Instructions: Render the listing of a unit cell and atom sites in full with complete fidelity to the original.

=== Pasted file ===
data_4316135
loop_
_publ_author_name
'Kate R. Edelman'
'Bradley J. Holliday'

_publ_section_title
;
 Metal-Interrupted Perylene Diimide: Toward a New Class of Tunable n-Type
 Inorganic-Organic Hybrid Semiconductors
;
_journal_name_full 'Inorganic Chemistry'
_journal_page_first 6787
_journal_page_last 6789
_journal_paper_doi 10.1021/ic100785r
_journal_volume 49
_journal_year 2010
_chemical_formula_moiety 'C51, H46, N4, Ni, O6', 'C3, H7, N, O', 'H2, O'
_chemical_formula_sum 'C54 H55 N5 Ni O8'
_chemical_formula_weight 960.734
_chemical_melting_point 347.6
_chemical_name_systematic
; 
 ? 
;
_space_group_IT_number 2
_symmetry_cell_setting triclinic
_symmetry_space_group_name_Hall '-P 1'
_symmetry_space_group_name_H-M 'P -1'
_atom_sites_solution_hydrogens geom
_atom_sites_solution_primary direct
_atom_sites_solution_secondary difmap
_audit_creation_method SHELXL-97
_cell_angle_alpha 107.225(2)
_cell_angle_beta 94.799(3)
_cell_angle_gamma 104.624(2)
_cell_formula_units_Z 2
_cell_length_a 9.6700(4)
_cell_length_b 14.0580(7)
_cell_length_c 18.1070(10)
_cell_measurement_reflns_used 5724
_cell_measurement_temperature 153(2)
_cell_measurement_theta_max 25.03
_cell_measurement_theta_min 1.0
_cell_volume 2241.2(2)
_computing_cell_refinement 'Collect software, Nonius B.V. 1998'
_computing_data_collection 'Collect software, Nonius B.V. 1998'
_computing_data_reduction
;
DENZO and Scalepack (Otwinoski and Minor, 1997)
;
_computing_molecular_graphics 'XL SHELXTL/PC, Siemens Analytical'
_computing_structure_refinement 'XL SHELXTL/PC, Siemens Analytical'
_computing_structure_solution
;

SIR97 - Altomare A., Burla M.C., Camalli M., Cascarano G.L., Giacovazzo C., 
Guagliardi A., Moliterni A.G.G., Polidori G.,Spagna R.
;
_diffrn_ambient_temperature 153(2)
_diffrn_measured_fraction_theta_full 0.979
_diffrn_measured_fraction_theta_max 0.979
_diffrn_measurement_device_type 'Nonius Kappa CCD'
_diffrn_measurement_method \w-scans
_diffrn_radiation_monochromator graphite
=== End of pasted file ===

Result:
data_4316135
loop_
_publ_author_name
'Kate R. Edelman'
'Bradley J. Holliday'

_publ_section_title
;
 Metal-Interrupted Perylene Diimide: Toward a New Class of Tunable n-Type
 Inorganic-Organic Hybrid Semiconductors
;
_journal_name_full 'Inorganic Chemistry'
_journal_page_first 6787
_journal_page_last 6789
_journal_paper_doi 10.1021/ic100785r
_journal_volume 49
_journal_year 2010
_chemical_formula_moiety 'C51, H46, N4, Ni, O6', 'C3, H7, N, O', 'H2, O'
_chemical_formula_sum 'C54 H55 N5 Ni O8'
_chemical_formula_weight 960.734
_chemical_melting_point 347.6
_chemical_name_systematic
; 
 ? 
;
_space_group_IT_number 2
_symmetry_cell_setting triclinic
_symmetry_space_group_name_Hall '-P 1'
_symmetry_space_group_name_H-M 'P -1'
_atom_sites_solution_hydrogens geom
_atom_sites_solution_primary direct
_atom_sites_solution_secondary difmap
_audit_creation_method SHELXL-97
_cell_angle_alpha 107.225(2)
_cell_angle_beta 94.799(3)
_cell_angle_gamma 104.624(2)
_cell_formula_units_Z 2
_cell_length_a 9.6700(4)
_cell_length_b 14.0580(7)
_cell_length_c 18.1070(10)
_cell_measurement_reflns_used 5724
_cell_measurement_temperature 153(2)
_cell_measurement_theta_max 25.03
_cell_measurement_theta_min 1.0
_cell_volume 2241.2(2)
_computing_cell_refinement 'Collect software, Nonius B.V. 1998'
_computing_data_collection 'Collect software, Nonius B.V. 1998'
_computing_data_reduction
;
DENZO and Scalepack (Otwinoski and Minor, 1997)
;
_computing_molecular_graphics 'XL SHELXTL/PC, Siemens Analytical'
_computing_structure_refinement 'XL SHELXTL/PC, Siemens Analytical'
_computing_structure_solution
;

SIR97 - Altomare A., Burla M.C., Camalli M., Cascarano G.L., Giacovazzo C., 
Guagliardi A., Moliterni A.G.G., Polidori G.,Spagna R.
;
_diffrn_ambient_temperature 153(2)
_diffrn_measured_fraction_theta_full 0.979
_diffrn_measured_fraction_theta_max 0.979
_diffrn_measurement_device_type 'Nonius Kappa CCD'
_diffrn_measurement_method \w-scans
_diffrn_radiation_monochromator graphite